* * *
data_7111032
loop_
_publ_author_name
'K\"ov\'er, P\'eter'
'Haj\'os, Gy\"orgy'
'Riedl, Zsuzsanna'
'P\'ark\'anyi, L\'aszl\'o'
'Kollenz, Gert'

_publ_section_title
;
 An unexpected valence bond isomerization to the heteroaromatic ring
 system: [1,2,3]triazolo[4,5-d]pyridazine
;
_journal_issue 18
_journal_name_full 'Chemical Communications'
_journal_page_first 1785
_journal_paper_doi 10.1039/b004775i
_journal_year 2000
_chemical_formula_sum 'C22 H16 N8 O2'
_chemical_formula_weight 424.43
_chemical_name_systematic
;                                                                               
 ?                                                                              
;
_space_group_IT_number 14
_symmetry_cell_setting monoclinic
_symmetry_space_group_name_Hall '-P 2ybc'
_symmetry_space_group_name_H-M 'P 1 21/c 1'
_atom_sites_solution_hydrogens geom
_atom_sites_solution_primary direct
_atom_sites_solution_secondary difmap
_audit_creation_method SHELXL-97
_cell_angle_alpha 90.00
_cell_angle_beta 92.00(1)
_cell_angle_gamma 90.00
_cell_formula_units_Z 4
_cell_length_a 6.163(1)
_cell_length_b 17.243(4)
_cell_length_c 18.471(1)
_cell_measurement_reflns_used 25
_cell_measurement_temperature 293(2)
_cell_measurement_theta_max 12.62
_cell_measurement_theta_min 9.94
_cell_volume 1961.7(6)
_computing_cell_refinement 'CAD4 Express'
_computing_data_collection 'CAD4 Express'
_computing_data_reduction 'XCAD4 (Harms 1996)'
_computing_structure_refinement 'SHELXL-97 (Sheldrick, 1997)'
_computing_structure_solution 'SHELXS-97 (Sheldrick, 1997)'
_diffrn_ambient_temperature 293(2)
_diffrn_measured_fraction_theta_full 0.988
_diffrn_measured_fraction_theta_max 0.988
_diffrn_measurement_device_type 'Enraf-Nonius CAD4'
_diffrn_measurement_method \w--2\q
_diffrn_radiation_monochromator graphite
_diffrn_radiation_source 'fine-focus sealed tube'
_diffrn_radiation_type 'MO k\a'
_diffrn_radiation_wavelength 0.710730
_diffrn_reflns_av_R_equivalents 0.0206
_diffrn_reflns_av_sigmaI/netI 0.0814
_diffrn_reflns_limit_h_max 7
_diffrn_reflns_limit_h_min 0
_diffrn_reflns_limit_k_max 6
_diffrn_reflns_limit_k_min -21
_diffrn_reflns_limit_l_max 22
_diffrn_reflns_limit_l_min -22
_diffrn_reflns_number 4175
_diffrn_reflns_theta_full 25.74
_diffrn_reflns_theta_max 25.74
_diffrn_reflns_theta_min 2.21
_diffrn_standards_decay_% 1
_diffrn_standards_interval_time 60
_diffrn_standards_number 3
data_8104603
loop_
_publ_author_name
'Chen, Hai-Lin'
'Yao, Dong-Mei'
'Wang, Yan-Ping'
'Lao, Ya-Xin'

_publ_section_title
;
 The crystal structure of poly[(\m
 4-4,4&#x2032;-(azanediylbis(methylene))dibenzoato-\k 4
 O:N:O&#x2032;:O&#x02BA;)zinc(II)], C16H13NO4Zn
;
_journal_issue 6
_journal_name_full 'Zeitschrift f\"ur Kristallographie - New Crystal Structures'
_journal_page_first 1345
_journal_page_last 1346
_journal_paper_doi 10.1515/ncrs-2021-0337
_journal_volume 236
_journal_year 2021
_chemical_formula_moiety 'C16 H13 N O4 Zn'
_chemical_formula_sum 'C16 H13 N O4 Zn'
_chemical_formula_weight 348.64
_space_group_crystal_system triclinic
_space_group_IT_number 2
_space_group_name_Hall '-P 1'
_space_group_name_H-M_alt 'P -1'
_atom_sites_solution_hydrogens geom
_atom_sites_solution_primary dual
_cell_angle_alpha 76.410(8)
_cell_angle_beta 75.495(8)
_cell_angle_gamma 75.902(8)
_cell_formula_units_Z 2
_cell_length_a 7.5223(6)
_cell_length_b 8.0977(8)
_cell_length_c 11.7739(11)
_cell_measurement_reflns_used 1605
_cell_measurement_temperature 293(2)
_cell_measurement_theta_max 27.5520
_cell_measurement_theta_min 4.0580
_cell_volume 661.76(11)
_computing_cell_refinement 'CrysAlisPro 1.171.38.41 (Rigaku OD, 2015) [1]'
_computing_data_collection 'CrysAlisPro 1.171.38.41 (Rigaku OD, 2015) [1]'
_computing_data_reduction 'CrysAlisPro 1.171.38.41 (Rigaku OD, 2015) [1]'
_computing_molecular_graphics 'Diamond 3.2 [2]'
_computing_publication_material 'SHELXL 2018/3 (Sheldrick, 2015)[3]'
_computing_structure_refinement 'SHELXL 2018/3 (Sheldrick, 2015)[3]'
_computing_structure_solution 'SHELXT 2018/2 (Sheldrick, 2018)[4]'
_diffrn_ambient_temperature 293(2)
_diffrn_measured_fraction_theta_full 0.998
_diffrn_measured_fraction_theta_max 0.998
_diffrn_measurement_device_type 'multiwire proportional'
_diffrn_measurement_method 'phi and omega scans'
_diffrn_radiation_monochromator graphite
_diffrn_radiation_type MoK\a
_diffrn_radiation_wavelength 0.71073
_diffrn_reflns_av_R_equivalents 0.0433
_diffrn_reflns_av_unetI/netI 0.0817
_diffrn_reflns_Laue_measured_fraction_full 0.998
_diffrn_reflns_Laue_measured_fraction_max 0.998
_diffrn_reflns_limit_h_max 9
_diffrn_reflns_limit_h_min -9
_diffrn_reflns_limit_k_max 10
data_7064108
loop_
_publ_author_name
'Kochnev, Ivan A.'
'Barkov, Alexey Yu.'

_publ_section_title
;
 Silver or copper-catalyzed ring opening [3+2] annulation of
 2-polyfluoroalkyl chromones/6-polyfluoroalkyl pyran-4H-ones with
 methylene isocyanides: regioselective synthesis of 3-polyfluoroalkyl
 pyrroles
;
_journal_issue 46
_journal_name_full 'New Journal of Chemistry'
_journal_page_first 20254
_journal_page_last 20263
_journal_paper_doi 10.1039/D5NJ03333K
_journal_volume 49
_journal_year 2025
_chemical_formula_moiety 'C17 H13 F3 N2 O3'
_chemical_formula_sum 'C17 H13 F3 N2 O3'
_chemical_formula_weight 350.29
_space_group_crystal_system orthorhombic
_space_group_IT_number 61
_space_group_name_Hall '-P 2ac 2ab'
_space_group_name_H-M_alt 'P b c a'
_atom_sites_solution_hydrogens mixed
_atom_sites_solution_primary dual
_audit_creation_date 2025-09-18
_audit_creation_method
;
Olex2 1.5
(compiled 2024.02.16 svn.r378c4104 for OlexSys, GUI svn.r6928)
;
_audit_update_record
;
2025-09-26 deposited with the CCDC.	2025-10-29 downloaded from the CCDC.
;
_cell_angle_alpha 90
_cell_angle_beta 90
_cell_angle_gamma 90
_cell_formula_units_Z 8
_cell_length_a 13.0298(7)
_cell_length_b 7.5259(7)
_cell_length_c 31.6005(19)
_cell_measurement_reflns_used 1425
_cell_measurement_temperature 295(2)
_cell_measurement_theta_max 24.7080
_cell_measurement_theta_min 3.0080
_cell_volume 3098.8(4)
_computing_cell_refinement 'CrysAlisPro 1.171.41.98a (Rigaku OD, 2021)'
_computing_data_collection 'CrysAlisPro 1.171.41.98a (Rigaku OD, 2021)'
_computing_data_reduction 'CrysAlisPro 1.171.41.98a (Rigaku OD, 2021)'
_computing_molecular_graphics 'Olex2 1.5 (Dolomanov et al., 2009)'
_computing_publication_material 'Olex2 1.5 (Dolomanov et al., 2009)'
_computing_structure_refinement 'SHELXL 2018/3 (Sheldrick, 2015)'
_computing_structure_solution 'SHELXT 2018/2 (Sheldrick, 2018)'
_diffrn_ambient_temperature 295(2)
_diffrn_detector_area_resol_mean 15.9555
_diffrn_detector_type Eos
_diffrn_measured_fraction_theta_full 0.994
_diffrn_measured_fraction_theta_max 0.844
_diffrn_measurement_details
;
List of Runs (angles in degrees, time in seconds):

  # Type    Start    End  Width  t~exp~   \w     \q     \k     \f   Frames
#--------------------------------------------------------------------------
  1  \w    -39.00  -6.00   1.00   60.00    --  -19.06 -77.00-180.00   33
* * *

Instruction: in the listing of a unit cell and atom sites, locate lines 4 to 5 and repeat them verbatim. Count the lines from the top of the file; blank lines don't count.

'K\"ov\'er, P\'eter'
'Haj\'os, Gy\"orgy'